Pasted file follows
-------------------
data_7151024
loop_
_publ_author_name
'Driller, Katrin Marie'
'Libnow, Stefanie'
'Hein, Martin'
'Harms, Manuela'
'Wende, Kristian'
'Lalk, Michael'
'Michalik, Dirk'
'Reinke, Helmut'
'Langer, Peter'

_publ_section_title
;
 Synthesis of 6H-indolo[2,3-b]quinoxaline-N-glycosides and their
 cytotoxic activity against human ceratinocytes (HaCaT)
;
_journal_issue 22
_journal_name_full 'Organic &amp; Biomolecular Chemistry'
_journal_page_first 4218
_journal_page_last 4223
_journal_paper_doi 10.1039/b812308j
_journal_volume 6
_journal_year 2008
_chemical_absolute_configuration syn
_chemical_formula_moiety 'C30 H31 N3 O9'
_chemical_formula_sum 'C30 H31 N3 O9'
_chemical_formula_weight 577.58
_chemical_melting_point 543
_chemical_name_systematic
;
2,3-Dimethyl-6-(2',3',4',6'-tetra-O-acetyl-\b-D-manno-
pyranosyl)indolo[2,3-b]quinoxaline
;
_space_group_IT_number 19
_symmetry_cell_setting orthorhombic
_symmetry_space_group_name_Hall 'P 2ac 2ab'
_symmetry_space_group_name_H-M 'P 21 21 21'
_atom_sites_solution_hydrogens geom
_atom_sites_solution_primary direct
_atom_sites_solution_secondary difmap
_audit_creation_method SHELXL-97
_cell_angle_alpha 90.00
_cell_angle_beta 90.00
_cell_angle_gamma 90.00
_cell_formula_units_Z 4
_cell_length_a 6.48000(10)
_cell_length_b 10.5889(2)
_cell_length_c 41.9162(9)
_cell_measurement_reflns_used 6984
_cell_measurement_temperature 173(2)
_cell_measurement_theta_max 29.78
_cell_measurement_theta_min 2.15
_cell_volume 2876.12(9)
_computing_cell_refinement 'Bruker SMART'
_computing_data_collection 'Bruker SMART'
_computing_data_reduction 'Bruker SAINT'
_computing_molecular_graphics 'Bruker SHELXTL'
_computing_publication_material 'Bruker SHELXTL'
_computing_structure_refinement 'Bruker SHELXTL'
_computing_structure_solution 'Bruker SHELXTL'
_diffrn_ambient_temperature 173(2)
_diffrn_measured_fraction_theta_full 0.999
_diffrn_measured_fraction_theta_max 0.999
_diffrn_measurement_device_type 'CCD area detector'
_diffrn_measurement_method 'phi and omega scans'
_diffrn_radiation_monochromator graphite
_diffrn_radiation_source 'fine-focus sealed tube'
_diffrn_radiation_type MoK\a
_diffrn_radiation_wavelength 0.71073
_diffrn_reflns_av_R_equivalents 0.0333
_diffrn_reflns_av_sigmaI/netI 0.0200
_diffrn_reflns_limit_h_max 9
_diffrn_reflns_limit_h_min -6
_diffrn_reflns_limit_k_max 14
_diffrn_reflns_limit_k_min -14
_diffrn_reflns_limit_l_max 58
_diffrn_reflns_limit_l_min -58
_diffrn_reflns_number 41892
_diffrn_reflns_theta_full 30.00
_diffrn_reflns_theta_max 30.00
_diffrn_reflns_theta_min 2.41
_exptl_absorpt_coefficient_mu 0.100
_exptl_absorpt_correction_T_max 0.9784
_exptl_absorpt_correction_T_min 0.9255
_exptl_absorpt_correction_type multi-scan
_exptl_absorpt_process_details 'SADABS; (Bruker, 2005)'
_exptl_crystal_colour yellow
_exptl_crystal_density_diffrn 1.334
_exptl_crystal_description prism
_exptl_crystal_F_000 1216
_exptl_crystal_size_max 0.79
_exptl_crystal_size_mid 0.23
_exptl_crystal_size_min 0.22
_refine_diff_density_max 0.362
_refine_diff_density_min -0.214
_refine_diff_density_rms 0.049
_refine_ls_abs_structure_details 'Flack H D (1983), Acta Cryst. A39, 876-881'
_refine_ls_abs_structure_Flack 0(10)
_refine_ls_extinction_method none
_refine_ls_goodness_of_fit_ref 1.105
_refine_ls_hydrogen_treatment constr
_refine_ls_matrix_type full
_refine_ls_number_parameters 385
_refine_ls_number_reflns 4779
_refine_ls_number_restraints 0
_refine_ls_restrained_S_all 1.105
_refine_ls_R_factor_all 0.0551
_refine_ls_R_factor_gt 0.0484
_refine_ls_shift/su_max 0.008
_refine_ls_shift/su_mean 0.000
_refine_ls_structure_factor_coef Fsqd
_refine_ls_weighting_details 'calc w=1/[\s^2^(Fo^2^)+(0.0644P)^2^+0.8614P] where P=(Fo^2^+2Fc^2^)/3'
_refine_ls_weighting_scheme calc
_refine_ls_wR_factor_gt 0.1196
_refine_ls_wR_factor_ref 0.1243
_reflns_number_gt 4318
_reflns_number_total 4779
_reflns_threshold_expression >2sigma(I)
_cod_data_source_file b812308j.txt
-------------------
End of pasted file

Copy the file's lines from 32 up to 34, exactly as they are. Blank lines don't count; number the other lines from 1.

2,3-Dimethyl-6-(2',3',4',6'-tetra-O-acetyl-\b-D-manno-
pyranosyl)indolo[2,3-b]quinoxaline
;